The purpose of this study is to analyze in detail how the novelists Julio Cortázar, Salvador Elizondo, Mario Vargas Llosa, and Juan Garcia Ponce have adopted and subverted the sacred erotic models of Bataille and Klossowski. Yet, this is only one of the episodes in the history of a larger intercontinental literary intercourse. So as to aid the reader to situate it in literary history, I offer in the introduc- I tion a broad overview of the impact of Bataille and Klossowski on Latin American writers through the different aesthetic and philosophical contexts from the 1930s until the early 1990s (i.e.. surrealism, primitivism, the nouveau roman, and poststructuralism). With regard to Bataille, for example, I show three important points of contact between his work and the Latin American novel. The first of these has remained unnoticed by literary critics until this date: Georges Bataille's ethnographic mentorship of Alejo Carpentier in the surrealist context of Paris around the years 1929-30. The second (which is properly the object of my study) consists in the 1950s and 1960s adoption of Bataille's sacrificial eroticism by Cortázar, Vargas Llosa, Garcia Ponce, and Elizondo. As we shall see, these authors' erotic writing is inextricably entwined with Bataille's identification of man and woman in eroticism with the victimizer and the victim in the Leng T'ch'é (the Chinese torture-execution in which the victim is dismembered in a hundred pieces). The third takes place at the turn of the sixties with Severo Sarduy's launching of his baroque poetics within the lines of Tel quel's poststructuralist reading of Bataille's transgression. With regard to Klossowski, his influence on Latin American literature is of a lesser extent than that of Bataille. Nonetheless, it is much more evident and direct than the latter insofar as Vargas Llosa, Garcia Ponce, and Alan Pauls basically rewrite Klossowski's simulacrum of the laws of hospitality: i.e., the voyeuristic ritual in which a husband sexually grants his wife to a fortuitous guest in order to see/experience the theophanic irruption of Life in her body.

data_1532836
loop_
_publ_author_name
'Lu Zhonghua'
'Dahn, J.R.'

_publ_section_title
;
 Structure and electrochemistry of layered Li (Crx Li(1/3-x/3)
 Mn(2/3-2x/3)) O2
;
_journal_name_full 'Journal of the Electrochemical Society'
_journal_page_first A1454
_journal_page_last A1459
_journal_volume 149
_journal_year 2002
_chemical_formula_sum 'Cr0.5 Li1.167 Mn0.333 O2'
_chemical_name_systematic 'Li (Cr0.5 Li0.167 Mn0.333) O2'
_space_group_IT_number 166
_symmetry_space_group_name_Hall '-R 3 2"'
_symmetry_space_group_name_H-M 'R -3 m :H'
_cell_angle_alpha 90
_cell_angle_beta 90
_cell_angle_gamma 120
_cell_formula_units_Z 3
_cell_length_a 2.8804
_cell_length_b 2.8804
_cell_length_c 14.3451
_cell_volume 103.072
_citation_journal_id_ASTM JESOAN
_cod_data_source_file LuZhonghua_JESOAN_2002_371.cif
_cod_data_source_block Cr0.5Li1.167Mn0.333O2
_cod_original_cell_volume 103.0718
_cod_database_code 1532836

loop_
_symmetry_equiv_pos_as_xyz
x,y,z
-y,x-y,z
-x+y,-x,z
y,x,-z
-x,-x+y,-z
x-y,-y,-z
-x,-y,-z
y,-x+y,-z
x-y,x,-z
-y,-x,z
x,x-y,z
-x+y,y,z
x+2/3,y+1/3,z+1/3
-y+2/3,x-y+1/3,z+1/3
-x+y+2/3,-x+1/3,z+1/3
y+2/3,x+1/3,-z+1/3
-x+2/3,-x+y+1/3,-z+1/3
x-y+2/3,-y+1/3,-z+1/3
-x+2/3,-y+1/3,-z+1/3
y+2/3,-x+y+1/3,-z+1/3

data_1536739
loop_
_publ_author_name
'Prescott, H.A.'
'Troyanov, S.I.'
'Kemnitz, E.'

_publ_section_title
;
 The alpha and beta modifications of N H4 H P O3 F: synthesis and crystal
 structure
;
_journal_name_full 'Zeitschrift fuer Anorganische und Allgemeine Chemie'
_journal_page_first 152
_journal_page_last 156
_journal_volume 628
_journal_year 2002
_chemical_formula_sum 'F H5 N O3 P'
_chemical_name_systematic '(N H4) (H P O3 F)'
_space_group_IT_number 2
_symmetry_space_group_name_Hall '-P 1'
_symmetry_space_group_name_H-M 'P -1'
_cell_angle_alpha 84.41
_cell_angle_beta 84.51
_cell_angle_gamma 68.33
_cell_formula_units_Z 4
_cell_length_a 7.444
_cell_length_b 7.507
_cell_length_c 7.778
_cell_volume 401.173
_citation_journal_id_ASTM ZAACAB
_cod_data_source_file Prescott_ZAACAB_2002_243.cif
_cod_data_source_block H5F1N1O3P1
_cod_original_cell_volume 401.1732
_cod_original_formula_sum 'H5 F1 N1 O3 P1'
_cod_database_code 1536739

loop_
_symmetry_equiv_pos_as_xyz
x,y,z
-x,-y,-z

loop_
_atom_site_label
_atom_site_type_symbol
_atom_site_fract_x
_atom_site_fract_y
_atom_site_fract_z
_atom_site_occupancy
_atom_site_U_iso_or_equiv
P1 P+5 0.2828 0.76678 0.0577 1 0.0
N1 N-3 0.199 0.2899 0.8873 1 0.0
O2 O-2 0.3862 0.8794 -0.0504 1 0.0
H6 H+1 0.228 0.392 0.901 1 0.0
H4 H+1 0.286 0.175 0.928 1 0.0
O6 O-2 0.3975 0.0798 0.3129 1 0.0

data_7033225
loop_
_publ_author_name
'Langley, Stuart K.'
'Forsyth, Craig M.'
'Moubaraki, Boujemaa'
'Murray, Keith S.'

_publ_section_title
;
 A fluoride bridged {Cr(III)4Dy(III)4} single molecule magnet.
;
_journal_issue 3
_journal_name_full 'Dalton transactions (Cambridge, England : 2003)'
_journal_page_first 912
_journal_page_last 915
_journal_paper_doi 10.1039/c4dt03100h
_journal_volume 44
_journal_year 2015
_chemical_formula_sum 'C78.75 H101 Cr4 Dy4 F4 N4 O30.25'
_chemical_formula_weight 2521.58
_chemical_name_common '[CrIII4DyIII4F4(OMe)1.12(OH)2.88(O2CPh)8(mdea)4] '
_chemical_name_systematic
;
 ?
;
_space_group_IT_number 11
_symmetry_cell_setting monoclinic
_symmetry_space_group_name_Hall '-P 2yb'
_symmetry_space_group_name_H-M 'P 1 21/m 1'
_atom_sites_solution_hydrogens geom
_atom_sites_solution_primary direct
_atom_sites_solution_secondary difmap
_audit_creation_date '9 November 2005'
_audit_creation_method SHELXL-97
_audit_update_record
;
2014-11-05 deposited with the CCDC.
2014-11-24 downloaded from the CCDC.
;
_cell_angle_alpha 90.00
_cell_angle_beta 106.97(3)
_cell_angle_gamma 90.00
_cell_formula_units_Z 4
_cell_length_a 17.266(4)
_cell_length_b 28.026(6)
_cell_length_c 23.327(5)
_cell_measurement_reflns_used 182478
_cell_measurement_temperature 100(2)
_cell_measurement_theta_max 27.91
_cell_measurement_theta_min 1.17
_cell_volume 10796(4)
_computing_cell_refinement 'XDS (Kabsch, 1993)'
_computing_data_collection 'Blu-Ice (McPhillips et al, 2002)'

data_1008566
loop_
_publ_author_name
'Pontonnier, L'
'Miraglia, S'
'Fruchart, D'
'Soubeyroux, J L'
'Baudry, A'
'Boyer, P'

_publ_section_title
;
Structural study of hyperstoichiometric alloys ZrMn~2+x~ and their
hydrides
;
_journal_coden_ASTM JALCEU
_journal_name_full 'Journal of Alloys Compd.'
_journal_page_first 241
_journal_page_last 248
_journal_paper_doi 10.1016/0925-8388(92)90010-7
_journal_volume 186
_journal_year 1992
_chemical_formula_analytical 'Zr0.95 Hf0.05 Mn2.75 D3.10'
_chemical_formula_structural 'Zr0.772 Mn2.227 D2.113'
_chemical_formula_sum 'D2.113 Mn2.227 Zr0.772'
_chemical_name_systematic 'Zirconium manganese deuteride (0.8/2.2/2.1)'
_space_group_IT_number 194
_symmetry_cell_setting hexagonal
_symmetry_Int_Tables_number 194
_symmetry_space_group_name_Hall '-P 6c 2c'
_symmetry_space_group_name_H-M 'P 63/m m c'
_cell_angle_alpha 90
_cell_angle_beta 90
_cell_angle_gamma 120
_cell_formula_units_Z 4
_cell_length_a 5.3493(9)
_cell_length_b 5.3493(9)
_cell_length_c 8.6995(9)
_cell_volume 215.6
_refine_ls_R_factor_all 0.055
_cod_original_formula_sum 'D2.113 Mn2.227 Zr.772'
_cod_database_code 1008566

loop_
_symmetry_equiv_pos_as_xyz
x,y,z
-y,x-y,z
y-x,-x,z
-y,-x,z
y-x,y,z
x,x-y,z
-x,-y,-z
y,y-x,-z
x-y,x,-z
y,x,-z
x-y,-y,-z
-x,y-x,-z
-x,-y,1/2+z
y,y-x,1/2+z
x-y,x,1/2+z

Chapter 1 provides a thorough summary of Bataille and Klossowski's theories on eroticism while comparing them to Jacques Lacan's psychoanalysis. In addition, it outlines Bataille and Klossowski's different aesthetic attempts to express the meaningless radiance of the sacred through the meaningful medium of language.
Although both resort to images of women in transgression to disrupt the logical chain of discourse, their writings differ in that the former employs a rupturist prose that disrupts the linear flow of the narrative while the latter erects a neoclassical prose that parodies its own representation of the Dionysian void. The use of Lacanian psychoanalysis in my work serves a double purpose: it operates as common denominator to Bataille and Klossowski while offering a more actual and hence recognizable point of reference to the contemporary reader. Even though Lacan's terms are the ultimate analytical frame, those of Bataille and Klossowski are kept in the text so as to displace the limits of the psychoanalytic discipline. In other words, these writers' theories operate in this study as the push of negativity that prevents the psychoanalytic "prudence" of Dr. Lacan from normalizing our interpretation of the transgressive themes in the Latin American erotic novel.